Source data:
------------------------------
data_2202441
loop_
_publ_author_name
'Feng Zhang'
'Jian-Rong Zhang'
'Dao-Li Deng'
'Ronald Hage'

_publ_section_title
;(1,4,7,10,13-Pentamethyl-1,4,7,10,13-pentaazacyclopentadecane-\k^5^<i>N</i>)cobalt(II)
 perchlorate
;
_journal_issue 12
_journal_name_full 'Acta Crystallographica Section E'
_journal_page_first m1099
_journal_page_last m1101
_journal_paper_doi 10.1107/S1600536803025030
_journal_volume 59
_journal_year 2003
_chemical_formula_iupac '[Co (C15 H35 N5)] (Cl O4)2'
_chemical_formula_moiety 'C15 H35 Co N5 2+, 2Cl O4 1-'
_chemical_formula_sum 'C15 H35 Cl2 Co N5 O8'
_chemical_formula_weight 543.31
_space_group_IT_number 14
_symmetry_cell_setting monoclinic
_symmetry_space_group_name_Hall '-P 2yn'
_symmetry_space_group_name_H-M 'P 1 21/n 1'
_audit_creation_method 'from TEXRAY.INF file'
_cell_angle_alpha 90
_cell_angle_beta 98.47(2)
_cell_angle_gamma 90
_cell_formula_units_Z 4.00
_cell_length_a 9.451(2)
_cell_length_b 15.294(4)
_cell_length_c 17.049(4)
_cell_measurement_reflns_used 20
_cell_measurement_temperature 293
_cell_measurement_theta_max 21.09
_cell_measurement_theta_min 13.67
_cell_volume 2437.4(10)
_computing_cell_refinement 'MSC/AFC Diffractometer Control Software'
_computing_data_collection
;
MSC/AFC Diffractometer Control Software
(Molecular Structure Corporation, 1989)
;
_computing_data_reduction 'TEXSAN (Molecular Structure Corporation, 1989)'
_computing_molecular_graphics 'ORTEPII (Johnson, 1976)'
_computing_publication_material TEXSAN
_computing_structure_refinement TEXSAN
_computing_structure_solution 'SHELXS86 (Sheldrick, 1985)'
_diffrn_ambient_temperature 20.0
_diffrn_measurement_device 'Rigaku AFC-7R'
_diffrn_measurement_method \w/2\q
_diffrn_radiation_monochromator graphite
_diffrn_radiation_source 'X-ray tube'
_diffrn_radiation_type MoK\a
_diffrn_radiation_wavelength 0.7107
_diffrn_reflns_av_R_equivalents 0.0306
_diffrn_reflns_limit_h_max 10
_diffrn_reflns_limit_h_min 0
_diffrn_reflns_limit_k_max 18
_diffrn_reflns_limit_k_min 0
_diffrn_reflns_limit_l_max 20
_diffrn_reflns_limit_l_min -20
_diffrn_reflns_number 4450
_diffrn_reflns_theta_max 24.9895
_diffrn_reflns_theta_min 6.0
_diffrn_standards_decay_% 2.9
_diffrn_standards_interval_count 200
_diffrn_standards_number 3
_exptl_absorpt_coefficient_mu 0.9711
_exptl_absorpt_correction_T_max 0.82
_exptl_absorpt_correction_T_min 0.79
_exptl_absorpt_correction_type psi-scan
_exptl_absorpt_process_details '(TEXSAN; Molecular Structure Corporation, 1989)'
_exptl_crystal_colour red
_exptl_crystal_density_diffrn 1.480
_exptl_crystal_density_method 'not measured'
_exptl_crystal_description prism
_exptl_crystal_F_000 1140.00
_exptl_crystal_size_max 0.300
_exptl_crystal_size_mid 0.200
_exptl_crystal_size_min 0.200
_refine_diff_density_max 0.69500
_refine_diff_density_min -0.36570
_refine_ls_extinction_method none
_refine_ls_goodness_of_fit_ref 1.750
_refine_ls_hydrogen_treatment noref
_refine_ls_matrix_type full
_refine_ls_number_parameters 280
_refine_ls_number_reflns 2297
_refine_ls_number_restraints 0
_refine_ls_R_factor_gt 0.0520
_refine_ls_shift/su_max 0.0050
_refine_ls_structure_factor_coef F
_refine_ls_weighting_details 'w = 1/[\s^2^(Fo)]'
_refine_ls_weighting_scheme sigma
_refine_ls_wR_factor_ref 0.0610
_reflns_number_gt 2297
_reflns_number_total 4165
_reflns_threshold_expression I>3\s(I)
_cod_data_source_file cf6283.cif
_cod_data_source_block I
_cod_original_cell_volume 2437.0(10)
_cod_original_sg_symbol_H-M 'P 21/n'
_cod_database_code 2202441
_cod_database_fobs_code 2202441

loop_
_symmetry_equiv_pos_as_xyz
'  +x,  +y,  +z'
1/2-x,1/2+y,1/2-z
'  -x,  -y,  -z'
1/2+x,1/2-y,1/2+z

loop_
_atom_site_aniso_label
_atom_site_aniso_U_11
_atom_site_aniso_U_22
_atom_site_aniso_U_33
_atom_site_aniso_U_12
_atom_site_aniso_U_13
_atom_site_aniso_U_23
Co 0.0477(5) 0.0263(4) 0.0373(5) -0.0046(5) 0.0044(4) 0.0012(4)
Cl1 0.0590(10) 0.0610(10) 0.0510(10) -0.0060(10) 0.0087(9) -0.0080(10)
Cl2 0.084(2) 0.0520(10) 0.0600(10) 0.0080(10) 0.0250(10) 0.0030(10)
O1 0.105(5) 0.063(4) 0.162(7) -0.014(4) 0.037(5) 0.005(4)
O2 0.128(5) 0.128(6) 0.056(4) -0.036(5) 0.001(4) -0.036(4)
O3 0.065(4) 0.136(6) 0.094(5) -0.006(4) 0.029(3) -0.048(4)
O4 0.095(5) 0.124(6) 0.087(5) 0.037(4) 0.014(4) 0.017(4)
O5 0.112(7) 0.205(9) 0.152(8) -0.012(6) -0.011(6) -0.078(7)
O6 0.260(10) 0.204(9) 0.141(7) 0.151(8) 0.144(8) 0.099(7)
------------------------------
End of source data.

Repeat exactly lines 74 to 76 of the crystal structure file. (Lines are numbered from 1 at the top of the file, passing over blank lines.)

_exptl_absorpt_correction_type psi-scan
_exptl_absorpt_process_details '(TEXSAN; Molecular Structure Corporation, 1989)'
_exptl_crystal_colour red